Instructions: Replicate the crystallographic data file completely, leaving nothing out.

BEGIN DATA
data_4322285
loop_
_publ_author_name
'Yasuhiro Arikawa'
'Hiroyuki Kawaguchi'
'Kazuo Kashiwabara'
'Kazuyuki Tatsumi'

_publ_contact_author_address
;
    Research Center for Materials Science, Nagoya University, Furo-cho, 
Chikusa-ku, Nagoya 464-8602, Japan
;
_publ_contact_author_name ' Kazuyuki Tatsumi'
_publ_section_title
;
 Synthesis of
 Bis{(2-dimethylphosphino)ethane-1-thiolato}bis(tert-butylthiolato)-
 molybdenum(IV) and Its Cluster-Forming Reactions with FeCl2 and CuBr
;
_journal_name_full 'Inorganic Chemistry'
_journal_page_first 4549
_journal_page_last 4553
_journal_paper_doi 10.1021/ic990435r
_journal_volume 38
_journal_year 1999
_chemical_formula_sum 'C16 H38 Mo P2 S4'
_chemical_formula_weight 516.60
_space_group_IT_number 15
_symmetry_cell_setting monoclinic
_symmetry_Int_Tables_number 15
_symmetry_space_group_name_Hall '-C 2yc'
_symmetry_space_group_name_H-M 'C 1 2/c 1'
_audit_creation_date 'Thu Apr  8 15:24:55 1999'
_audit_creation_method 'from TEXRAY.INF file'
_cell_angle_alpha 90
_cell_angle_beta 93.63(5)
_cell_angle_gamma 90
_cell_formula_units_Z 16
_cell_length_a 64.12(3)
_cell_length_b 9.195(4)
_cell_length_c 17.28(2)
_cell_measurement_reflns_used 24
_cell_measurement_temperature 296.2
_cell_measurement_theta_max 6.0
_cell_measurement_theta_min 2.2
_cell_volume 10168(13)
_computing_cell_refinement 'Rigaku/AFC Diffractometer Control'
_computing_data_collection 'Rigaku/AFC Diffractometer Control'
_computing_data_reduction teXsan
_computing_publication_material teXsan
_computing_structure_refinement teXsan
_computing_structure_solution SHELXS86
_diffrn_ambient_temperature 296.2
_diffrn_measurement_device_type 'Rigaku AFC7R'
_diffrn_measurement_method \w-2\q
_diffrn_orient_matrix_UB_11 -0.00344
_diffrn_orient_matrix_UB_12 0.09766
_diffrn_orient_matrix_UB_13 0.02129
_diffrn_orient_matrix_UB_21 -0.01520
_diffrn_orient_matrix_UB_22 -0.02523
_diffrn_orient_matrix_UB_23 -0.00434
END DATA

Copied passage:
data_4322285
loop_
_publ_author_name
'Yasuhiro Arikawa'
'Hiroyuki Kawaguchi'
'Kazuo Kashiwabara'
'Kazuyuki Tatsumi'

_publ_contact_author_address
;
    Research Center for Materials Science, Nagoya University, Furo-cho, 
Chikusa-ku, Nagoya 464-8602, Japan
;
_publ_contact_author_name ' Kazuyuki Tatsumi'
_publ_section_title
;
 Synthesis of
 Bis{(2-dimethylphosphino)ethane-1-thiolato}bis(tert-butylthiolato)-
 molybdenum(IV) and Its Cluster-Forming Reactions with FeCl2 and CuBr
;
_journal_name_full 'Inorganic Chemistry'
_journal_page_first 4549
_journal_page_last 4553
_journal_paper_doi 10.1021/ic990435r
_journal_volume 38
_journal_year 1999
_chemical_formula_sum 'C16 H38 Mo P2 S4'
_chemical_formula_weight 516.60
_space_group_IT_number 15
_symmetry_cell_setting monoclinic
_symmetry_Int_Tables_number 15
_symmetry_space_group_name_Hall '-C 2yc'
_symmetry_space_group_name_H-M 'C 1 2/c 1'
_audit_creation_date 'Thu Apr  8 15:24:55 1999'
_audit_creation_method 'from TEXRAY.INF file'
_cell_angle_alpha 90
_cell_angle_beta 93.63(5)
_cell_angle_gamma 90
_cell_formula_units_Z 16
_cell_length_a 64.12(3)
_cell_length_b 9.195(4)
_cell_length_c 17.28(2)
_cell_measurement_reflns_used 24
_cell_measurement_temperature 296.2
_cell_measurement_theta_max 6.0
_cell_measurement_theta_min 2.2
_cell_volume 10168(13)
_computing_cell_refinement 'Rigaku/AFC Diffractometer Control'
_computing_data_collection 'Rigaku/AFC Diffractometer Control'
_computing_data_reduction teXsan
_computing_publication_material teXsan
_computing_structure_refinement teXsan
_computing_structure_solution SHELXS86
_diffrn_ambient_temperature 296.2
_diffrn_measurement_device_type 'Rigaku AFC7R'
_diffrn_measurement_method \w-2\q
_diffrn_orient_matrix_UB_11 -0.00344
_diffrn_orient_matrix_UB_12 0.09766
_diffrn_orient_matrix_UB_13 0.02129
_diffrn_orient_matrix_UB_21 -0.01520
_diffrn_orient_matrix_UB_22 -0.02523
_diffrn_orient_matrix_UB_23 -0.00434